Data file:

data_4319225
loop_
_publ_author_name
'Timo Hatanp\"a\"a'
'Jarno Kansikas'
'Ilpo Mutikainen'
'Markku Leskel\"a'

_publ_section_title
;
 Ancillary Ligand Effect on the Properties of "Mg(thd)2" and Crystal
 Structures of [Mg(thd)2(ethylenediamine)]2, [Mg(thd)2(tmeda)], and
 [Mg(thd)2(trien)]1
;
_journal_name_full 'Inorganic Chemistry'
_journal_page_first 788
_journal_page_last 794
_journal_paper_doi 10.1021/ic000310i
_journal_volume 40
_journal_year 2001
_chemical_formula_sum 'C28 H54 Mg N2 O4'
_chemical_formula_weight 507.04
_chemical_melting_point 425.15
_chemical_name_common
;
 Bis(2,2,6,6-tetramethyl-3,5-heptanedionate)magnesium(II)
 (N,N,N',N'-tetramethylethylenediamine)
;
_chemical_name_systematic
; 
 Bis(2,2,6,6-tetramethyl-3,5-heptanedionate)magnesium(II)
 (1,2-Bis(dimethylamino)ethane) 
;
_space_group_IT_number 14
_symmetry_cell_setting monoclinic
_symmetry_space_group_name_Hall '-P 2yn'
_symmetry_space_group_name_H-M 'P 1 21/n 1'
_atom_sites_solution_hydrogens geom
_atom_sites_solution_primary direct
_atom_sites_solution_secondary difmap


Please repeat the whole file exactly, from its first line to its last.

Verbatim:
data_4319225
loop_
_publ_author_name
'Timo Hatanp\"a\"a'
'Jarno Kansikas'
'Ilpo Mutikainen'
'Markku Leskel\"a'

_publ_section_title
;
 Ancillary Ligand Effect on the Properties of "Mg(thd)2" and Crystal
 Structures of [Mg(thd)2(ethylenediamine)]2, [Mg(thd)2(tmeda)], and
 [Mg(thd)2(trien)]1
;
_journal_name_full 'Inorganic Chemistry'
_journal_page_first 788
_journal_page_last 794
_journal_paper_doi 10.1021/ic000310i
_journal_volume 40
_journal_year 2001
_chemical_formula_sum 'C28 H54 Mg N2 O4'
_chemical_formula_weight 507.04
_chemical_melting_point 425.15
_chemical_name_common
;
 Bis(2,2,6,6-tetramethyl-3,5-heptanedionate)magnesium(II)
 (N,N,N',N'-tetramethylethylenediamine)
;
_chemical_name_systematic
; 
 Bis(2,2,6,6-tetramethyl-3,5-heptanedionate)magnesium(II)
 (1,2-Bis(dimethylamino)ethane) 
;
_space_group_IT_number 14
_symmetry_cell_setting monoclinic
_symmetry_space_group_name_Hall '-P 2yn'
_symmetry_space_group_name_H-M 'P 1 21/n 1'
_atom_sites_solution_hydrogens geom
_atom_sites_solution_primary direct
_atom_sites_solution_secondary difmap